I’ll let you into a secret: when I was a teenager I accepted a lift from a stranger. I was travelling alone to visit my big sis’, a trip I’d made several times before with my mum but I had my nose in a book instead of my eyes on the road and contrived to get off the bus one stop too soon. Disorientated and trying to figure out where I was, a car pulled over and the man driving wound down the window. He said I looked lost, asked where my sister lived, said he knew the road and told me to hop in. So I did.
The clunk of the passenger door closing brought me to my senses, too late, of course. I felt sick. I felt stupid. I wondered how long it would be before my sister rang my mum to say I hadn’t turned up. I tried not to think of how upset my mum would be. I prayed to God to keep me safe, or if not safe, insensible to pain.
The man turned right at a pub I seemed to recognise then indicated to turn into a road I knew was my sister’s. I asked him to pull over at the top; I didn’t want my sister to see me get out of the car. I had my hand on the door release before he’d properly stopped. The relief, the release, the rush of my feet on the pavement! I might have said thank you (to the man, to God) but I can’t remember.
I mention it because without that experience I would have wondered what on earth possessed seventeen year old Felicia, newly arrived from Ireland, to get into Mr Hilditch’s car.
Felicia is particularly vulnerable, having done a flit to England with her great-Grandmother’s money to try to track down the boy, Johnny Lysaght, by whom she’s pregnant. And Mr Hilditch, 54, is particularly practised at picking up young girls; there have been “others”: Beth, Elsie, Sharon, Gaye, Jakki, Bobbi.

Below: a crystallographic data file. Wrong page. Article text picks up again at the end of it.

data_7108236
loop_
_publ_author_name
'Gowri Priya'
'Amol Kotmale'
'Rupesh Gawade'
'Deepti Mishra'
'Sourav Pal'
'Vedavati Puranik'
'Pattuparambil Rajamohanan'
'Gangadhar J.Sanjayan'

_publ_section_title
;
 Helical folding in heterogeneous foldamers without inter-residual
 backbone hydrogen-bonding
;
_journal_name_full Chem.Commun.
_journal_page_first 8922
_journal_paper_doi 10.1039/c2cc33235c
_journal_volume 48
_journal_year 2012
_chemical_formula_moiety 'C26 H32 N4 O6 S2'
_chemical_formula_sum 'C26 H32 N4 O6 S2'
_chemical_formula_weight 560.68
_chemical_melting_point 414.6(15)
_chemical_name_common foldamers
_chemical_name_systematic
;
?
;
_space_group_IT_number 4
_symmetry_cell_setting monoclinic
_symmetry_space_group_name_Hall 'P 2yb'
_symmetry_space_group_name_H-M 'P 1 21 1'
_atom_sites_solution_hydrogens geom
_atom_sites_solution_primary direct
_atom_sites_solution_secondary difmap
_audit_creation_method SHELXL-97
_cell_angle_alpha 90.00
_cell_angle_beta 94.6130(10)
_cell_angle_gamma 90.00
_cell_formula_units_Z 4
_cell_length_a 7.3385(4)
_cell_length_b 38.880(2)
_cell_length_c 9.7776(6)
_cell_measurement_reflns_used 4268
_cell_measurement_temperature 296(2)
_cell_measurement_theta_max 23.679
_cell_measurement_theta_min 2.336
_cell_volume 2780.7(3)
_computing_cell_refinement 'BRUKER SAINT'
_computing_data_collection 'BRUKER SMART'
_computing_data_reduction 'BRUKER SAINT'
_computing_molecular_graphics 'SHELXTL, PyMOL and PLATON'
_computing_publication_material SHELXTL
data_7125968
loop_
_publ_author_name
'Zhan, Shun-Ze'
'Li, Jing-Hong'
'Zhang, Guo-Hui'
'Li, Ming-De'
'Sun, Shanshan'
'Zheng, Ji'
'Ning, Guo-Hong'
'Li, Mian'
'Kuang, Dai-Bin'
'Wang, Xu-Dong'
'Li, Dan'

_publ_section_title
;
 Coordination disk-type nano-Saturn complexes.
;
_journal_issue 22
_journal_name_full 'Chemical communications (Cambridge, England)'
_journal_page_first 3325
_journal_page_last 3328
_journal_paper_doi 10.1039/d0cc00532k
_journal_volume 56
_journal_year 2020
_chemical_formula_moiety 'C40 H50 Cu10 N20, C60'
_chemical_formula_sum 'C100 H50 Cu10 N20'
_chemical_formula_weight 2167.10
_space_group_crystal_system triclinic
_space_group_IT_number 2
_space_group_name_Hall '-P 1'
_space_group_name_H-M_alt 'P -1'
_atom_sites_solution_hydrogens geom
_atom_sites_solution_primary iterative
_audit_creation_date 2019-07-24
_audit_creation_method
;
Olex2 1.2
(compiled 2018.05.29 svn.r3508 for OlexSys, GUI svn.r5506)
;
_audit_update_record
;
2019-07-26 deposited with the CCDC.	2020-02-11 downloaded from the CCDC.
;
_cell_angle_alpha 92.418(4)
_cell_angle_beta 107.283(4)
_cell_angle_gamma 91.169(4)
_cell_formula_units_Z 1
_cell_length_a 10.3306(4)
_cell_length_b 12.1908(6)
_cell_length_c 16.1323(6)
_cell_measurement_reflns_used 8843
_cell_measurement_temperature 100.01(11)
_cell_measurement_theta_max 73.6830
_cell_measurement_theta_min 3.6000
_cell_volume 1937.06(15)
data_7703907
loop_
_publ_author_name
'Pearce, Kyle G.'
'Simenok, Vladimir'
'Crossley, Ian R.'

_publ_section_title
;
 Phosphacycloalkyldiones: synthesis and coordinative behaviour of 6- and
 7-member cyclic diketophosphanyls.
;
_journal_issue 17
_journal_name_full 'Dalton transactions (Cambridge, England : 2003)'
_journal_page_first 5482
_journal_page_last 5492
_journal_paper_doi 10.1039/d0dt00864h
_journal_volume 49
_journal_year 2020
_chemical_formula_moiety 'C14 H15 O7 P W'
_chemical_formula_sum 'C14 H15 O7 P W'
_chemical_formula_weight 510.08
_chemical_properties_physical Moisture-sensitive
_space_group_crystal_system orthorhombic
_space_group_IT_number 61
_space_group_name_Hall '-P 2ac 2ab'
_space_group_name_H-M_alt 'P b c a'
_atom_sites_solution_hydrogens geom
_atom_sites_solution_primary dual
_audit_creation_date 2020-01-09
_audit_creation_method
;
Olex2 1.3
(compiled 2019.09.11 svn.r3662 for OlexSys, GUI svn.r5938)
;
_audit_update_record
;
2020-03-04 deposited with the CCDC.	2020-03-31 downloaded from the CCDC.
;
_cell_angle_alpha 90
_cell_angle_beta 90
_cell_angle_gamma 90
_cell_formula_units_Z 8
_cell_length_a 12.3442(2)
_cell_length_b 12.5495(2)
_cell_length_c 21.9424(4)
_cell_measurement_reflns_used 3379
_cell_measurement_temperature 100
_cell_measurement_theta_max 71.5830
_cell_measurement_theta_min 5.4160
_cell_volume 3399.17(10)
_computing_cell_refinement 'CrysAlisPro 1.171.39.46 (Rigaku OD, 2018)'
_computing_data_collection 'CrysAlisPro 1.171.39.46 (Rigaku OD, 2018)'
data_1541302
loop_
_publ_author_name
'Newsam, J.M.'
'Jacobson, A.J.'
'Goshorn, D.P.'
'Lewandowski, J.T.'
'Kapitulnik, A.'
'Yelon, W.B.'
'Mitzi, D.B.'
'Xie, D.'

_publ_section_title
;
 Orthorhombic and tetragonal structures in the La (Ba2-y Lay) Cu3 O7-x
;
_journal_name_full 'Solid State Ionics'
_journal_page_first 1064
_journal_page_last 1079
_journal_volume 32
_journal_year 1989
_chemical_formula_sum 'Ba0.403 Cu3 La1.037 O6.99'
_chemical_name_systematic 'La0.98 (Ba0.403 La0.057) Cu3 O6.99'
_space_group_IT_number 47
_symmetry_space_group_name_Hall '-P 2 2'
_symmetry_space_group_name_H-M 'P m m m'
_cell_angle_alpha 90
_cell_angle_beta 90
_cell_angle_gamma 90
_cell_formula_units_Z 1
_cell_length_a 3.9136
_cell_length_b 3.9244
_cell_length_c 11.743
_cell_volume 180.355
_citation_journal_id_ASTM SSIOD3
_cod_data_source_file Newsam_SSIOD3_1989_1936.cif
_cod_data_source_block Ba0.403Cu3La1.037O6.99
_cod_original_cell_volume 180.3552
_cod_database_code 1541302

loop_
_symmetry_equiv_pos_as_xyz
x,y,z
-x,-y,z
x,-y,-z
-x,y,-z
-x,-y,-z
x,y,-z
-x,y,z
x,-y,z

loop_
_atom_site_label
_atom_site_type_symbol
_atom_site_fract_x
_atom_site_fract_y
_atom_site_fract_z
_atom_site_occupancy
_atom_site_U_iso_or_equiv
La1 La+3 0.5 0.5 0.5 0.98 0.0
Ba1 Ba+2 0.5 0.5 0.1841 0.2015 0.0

Felicia’s Journey, winner of the Whitbread (now Costa) Book of the Year in 1994 is little over 200 pages long: short enough to read in one sitting and subtle enough to make you want to. Mr Hilditch is neither your run of the mill sex pest nor your standard pantomime villain; in fact he’s chillingly ordinary, “a catering manager from a factory, well liked and without enemies.” Or, as Felicia thinks of it, his “soul” is “like any other soul” except it’s “lost”: “purity itself it surely once had been.” Felicia, too, is lost, to her family, to her purpose. Both reject Miss Calligary’s attempts to “gather” them into her Christian community.
There but for the grace of God go I, my mum was fond of saying. But for the grace of God (whatever God means) I could have been a Felicia…or, for that matter, a Hilditch – because as Felicia, wandering and alone, comes to understand “goodness is a greater mystery than…evil.”
This review has been a long time coming because I’ve been taking time to work out how I feel about this book. I’m still not sure I have. For its small size it certainly packs a big punch, touching on issues as diverse as teenage pregnancy, abortion, desertion, the Troubles in Ireland, murder, suicide, vagrancy, and incest.
If that makes it sound overly depressing, it isn’t. Unsettling, yes; thought provoking, yes; but hopeful too. After all Felicia is “content”; “grateful,” even. And at the last there’s the simple pleasure to be had from feeling the warmth of the sun. Perhaps that should always be satisfaction enough for anyone.
** Worth reading